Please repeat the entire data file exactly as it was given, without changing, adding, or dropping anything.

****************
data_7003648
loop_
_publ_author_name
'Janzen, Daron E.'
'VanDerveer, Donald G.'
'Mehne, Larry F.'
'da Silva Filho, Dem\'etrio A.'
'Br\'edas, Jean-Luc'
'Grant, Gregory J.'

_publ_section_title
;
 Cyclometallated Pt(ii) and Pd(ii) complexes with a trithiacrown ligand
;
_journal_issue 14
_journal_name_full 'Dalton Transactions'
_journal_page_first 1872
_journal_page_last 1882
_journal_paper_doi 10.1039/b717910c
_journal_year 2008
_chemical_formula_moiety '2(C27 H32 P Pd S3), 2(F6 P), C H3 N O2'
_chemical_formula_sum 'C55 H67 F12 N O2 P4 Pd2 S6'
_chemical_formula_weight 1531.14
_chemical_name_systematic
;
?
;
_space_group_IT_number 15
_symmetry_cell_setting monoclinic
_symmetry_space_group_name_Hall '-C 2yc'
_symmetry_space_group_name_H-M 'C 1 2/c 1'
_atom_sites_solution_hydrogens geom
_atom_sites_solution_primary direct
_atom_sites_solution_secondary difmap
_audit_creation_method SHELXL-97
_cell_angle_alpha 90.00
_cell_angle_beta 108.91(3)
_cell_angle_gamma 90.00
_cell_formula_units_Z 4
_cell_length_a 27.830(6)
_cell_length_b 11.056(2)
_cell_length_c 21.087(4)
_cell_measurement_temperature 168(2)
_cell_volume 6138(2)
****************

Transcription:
data_7003648
loop_
_publ_author_name
'Janzen, Daron E.'
'VanDerveer, Donald G.'
'Mehne, Larry F.'
'da Silva Filho, Dem\'etrio A.'
'Br\'edas, Jean-Luc'
'Grant, Gregory J.'

_publ_section_title
;
 Cyclometallated Pt(ii) and Pd(ii) complexes with a trithiacrown ligand
;
_journal_issue 14
_journal_name_full 'Dalton Transactions'
_journal_page_first 1872
_journal_page_last 1882
_journal_paper_doi 10.1039/b717910c
_journal_year 2008
_chemical_formula_moiety '2(C27 H32 P Pd S3), 2(F6 P), C H3 N O2'
_chemical_formula_sum 'C55 H67 F12 N O2 P4 Pd2 S6'
_chemical_formula_weight 1531.14
_chemical_name_systematic
;
?
;
_space_group_IT_number 15
_symmetry_cell_setting monoclinic
_symmetry_space_group_name_Hall '-C 2yc'
_symmetry_space_group_name_H-M 'C 1 2/c 1'
_atom_sites_solution_hydrogens geom
_atom_sites_solution_primary direct
_atom_sites_solution_secondary difmap
_audit_creation_method SHELXL-97
_cell_angle_alpha 90.00
_cell_angle_beta 108.91(3)
_cell_angle_gamma 90.00
_cell_formula_units_Z 4
_cell_length_a 27.830(6)
_cell_length_b 11.056(2)
_cell_length_c 21.087(4)
_cell_measurement_temperature 168(2)
_cell_volume 6138(2)